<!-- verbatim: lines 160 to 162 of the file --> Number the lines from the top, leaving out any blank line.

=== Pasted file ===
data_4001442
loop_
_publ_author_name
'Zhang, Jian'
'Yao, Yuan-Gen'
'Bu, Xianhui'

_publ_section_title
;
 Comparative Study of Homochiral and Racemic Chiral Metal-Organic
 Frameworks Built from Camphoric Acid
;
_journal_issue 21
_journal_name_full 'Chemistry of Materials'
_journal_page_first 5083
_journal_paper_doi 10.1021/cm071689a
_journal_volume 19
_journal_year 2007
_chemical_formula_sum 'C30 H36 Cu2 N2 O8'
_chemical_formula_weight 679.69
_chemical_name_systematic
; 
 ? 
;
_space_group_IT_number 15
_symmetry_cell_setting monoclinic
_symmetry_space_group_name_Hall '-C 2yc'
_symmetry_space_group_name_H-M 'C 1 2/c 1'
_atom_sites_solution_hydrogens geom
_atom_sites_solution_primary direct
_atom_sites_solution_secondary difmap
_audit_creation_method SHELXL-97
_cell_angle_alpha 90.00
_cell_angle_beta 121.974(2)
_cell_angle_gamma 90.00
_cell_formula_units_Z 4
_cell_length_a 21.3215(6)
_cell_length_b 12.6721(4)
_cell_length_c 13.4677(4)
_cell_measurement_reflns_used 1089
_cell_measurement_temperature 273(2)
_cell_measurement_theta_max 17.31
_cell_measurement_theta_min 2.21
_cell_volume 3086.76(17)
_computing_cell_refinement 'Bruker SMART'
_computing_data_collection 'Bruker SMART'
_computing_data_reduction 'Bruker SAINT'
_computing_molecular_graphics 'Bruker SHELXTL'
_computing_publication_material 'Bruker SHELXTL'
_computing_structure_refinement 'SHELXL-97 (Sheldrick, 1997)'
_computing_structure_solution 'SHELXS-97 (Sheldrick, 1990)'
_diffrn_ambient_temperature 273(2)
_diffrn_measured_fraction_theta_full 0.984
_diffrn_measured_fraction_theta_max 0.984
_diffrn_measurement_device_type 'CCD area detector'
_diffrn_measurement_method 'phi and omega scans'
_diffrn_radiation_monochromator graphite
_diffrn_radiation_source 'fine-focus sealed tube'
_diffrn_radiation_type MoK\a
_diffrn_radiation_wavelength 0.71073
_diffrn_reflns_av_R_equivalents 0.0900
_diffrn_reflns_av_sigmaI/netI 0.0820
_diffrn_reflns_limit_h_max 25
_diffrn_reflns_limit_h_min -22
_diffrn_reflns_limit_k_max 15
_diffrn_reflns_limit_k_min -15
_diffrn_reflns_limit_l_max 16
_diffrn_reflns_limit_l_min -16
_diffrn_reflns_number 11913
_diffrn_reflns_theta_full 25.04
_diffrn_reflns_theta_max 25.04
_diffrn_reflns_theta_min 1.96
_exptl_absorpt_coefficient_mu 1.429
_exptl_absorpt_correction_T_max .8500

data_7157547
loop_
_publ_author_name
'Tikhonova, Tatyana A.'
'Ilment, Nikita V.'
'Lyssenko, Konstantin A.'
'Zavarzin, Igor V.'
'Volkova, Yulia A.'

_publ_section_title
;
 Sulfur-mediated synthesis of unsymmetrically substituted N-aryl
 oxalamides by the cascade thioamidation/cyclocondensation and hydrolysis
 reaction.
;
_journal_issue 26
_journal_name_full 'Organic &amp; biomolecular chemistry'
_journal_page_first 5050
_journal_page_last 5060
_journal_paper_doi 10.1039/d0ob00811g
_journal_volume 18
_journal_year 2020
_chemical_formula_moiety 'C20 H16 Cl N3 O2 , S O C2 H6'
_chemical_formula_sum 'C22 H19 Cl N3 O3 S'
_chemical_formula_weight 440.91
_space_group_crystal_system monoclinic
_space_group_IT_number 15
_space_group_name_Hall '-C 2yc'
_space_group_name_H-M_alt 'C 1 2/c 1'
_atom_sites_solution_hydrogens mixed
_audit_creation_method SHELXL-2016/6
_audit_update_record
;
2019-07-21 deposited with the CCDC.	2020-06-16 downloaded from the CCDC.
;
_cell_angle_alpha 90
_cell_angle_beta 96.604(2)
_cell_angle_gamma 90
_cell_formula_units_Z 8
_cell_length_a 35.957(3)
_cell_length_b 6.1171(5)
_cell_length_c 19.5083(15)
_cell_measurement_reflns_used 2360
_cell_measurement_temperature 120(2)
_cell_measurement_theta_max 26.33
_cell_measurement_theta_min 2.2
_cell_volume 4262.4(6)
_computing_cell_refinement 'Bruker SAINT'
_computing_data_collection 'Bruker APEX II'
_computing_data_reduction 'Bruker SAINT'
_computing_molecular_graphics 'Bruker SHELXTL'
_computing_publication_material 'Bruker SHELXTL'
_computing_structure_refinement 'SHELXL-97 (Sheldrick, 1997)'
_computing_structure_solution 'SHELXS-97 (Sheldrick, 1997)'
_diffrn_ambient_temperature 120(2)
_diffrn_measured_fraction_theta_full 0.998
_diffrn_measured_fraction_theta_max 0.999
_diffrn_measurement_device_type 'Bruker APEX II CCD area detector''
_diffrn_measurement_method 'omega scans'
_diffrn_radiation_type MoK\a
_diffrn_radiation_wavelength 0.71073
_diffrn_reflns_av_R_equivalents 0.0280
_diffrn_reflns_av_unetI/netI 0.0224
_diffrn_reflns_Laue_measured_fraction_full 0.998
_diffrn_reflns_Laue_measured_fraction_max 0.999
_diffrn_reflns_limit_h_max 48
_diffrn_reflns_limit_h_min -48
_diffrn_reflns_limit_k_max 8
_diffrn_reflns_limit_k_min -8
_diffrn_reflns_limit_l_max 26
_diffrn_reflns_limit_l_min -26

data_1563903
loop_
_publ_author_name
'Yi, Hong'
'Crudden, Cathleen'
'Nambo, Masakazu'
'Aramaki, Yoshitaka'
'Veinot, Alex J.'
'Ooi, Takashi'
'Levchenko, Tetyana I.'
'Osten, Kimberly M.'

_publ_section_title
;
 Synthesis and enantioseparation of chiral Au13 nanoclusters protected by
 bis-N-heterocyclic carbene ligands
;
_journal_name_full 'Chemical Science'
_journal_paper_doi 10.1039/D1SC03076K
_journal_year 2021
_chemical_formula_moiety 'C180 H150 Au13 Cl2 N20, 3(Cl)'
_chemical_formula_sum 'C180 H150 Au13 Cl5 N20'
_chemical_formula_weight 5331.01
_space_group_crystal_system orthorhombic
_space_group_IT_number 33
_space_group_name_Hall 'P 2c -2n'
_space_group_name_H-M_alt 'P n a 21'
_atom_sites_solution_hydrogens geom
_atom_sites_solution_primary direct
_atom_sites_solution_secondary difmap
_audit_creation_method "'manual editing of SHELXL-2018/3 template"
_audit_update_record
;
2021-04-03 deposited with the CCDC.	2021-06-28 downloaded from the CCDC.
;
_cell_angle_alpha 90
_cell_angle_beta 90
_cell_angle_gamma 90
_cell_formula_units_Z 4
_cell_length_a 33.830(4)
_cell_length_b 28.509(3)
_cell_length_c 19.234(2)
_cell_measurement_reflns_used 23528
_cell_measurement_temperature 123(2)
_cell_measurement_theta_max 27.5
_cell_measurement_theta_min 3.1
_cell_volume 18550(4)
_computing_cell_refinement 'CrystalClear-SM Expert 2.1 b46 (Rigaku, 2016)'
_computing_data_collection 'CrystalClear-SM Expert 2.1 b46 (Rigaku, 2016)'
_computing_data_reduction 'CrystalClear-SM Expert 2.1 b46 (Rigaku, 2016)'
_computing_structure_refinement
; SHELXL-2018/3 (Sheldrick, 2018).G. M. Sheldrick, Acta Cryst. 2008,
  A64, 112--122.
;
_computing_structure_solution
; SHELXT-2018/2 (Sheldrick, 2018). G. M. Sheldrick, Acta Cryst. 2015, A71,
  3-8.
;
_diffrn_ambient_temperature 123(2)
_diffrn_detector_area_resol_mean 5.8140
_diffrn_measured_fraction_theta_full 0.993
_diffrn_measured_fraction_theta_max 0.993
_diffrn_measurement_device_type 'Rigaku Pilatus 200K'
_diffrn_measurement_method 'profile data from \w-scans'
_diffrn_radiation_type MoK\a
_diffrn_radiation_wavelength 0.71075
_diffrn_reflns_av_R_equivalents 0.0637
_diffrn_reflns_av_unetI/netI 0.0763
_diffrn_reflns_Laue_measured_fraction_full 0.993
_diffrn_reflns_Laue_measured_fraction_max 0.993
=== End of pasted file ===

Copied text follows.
_journal_name_full 'Chemical Science'
_journal_paper_doi 10.1039/D1SC03076K
_journal_year 2021